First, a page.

GNM NURSING NOTES 2024 FIRST YEAR COMMUNITY HEALTH NURSING – I PDF DOWNLOAD

GNM NURSING FIRST YEAR NURSING COMMUNITY HEALTH NURSING I NOTES PDF DOWNLOAD 2024

GNM NURSING NOTES FIRST YEAR PDF DOWNLOAD

1ST YEAR GNM NURSING STUDENTS COMMUNITY HEALTH NURSING I NOTES PDF DOWNLOAD

COMMUNITY HEALTH NURSING I NOTES

Introduction to Community Health
a) Definitions: Community,
Community health, community
health nursing
b) Concept of Health and disease,
dimensions and indicators of health,
Health determinants
c) History & development of
Community Health in India& its
present concept.
d) Primary health care, Millennium
Development Goals
e) Promotion and maintenance of
Health

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Community Health Nursing
a) Philosophy, goals, objectives &
principles , concept and importance
of Community Health Nursing,
b) Qualities and functions of
Community Health Nurse
c) Steps of nursing process;
community identification,
population composition, health
and allied resources, community
assessment, planning & conducting
community nursing care services.

Health Assessment
a) Characteristics of a healthy
individual
b) Health assessment of infant,
preschool, school going, adolescent,
adult, antenatal woman, postnatal
woman, and elderly.

GNM NURSING NOTES FIRST YEAR

COMMUNITY HEALTH NURSING – I NOTES

INTRODUCTION TO COMMUNITY HEALTH

DEFINITIONS

The term “community” generally refers to a group of people who share common characteristics, interests, or values and are connected by geographic proximity, social relationships, or a sense of belonging. Communities can take various forms, ranging from small, local neighborhoods to larger groups defined by cultural, religious, or professional affiliations. The concept of community implies a sense of shared identity, mutual support, and interaction among its members.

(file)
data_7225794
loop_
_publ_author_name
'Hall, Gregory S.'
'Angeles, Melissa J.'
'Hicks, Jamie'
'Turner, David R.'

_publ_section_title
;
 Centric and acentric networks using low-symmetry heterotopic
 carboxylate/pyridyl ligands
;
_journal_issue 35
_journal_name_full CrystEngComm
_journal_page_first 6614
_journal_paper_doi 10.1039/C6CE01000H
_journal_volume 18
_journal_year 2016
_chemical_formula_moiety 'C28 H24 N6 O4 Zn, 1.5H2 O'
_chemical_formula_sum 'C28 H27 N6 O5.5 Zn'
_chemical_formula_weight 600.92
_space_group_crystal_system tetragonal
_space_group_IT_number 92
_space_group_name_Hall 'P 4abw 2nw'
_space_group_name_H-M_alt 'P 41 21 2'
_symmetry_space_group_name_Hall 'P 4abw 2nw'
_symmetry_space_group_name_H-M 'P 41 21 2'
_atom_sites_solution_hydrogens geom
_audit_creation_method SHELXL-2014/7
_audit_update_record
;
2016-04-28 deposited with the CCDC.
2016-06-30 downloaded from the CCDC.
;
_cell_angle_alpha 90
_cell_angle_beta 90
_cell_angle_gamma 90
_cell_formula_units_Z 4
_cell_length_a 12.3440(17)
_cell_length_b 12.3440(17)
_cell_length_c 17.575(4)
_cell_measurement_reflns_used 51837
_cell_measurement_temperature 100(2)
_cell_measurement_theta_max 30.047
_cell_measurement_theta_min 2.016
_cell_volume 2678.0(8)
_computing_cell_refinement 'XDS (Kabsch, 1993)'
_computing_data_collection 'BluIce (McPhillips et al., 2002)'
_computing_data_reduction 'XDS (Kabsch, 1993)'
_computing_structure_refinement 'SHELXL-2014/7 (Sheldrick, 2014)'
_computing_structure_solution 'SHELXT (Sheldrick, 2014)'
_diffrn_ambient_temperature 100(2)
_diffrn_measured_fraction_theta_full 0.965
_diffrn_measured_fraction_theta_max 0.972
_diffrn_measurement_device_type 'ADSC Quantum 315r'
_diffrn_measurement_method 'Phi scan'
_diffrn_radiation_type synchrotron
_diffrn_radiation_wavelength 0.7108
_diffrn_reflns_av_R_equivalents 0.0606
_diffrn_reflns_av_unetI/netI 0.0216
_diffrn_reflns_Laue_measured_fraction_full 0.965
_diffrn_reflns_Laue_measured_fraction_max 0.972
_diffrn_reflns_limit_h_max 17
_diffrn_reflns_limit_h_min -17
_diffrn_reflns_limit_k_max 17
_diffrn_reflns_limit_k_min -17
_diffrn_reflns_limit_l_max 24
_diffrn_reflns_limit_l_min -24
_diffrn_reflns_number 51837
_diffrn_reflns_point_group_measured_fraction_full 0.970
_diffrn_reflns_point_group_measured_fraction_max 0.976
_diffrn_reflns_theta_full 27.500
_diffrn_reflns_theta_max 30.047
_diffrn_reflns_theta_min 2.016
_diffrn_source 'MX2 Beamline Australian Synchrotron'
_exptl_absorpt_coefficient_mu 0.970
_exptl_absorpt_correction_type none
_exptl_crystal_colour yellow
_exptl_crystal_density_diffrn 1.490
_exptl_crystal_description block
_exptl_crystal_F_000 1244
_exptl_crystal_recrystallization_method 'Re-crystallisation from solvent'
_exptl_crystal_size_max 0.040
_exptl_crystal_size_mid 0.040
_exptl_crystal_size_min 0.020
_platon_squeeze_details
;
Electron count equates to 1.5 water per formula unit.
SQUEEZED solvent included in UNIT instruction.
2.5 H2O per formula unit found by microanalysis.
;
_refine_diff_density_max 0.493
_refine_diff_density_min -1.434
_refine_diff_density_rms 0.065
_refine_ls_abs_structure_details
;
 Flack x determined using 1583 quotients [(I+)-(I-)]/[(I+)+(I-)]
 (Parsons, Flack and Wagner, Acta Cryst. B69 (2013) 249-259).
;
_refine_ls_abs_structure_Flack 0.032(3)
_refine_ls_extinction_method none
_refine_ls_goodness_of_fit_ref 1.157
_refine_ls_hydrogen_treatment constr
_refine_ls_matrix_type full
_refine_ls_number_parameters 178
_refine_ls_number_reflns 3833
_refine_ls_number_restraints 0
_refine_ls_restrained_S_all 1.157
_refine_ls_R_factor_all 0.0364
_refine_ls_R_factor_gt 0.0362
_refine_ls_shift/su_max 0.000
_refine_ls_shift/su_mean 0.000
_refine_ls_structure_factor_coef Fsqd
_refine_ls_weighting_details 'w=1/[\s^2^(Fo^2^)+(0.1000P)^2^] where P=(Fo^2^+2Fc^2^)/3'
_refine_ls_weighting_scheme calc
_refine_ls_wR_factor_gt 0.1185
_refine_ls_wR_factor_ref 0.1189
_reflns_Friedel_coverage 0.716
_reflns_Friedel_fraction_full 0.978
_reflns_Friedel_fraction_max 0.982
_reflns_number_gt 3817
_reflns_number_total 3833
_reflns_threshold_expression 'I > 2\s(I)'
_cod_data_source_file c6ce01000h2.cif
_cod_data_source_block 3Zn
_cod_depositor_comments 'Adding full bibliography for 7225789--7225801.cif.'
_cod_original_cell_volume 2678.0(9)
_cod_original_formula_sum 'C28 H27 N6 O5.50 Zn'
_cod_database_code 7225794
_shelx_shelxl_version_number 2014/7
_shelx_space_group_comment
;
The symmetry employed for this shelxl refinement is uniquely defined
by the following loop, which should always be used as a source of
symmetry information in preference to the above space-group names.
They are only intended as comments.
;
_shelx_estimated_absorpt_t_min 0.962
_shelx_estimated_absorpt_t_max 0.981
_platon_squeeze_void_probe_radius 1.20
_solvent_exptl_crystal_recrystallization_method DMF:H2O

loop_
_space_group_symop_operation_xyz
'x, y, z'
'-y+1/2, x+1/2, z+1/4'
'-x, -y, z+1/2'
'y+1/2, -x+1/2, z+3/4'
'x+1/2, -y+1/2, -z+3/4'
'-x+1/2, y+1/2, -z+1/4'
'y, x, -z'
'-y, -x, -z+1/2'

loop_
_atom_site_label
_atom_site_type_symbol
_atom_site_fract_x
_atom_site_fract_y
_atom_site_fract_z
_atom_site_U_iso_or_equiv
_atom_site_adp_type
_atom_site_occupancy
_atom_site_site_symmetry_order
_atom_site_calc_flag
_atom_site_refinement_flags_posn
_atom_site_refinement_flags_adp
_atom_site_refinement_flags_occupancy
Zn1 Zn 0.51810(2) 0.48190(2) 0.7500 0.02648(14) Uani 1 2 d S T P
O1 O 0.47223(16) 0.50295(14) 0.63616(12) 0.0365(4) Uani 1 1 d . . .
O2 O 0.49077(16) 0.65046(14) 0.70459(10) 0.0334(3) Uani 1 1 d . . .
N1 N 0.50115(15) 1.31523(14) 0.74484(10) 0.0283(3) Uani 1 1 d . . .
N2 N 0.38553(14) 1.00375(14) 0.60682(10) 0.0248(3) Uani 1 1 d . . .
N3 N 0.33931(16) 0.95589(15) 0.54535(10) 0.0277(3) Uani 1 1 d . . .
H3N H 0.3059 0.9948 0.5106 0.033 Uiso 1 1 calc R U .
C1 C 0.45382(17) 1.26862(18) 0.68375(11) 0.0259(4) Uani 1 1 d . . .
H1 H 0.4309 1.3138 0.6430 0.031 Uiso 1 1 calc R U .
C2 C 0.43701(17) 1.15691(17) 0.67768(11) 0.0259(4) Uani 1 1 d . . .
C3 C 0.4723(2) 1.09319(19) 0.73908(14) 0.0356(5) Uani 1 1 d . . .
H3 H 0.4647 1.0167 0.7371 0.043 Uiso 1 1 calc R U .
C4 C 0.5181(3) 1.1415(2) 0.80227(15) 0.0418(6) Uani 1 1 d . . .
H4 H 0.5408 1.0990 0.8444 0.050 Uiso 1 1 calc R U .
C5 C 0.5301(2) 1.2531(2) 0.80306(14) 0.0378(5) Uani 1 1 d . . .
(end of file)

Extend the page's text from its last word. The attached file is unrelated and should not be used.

COMMUNITY HEALTH

Community health refers to the overall well-being and health status of a group of individuals within a specific geographic area or community. It encompasses the collective health of the population and focuses on promoting, maintaining, and improving health outcomes for all community members. Community health involves a comprehensive understanding of the social, economic, cultural, and environmental factors that influence the health of individuals within a community.

Key aspects of community health include:

Preventive Care: Emphasis is placed on preventing illnesses and promoting healthy behaviors to reduce the incidence of diseases and health problems within the community.

Health Education: Providing information and resources to empower individuals and communities to make informed decisions about their health, adopt healthy lifestyles, and engage in preventive measures.

Access to Healthcare: Ensuring that community members have equitable access to healthcare services, facilities, and resources to address their health needs.

Community Engagement: Involving the community in health-related initiatives, encouraging active participation, and considering community input in the development of health programs.

Environmental Health: Addressing factors such as air and water quality, housing conditions, and other environmental determinants that can impact the health of the community.

Health Promotion and Disease Prevention: Implementing strategies and interventions to promote healthy behaviors, prevent diseases, and improve overall well-being.

Health Equity: Striving for fair and just distribution of health resources and opportunities to ensure that all community members have the chance to attain their highest level of health.

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COMMUNITY HEALTH NURSING

Community health nursing is a specialized field of nursing that focuses on the promotion of health, prevention of illness, and the provision of nursing care to individuals, families, and communities within a specific geographic area. Community health nurses work in various settings, such as clinics, schools, homes, and community centers, to address the unique healthcare needs of populations.

Key components of community health nursing include:

Population-Centered Care: Community health nurses work with entire populations rather than individuals, emphasizing preventive care and health promotion. They consider the broader social, economic, and environmental factors influencing health within a community.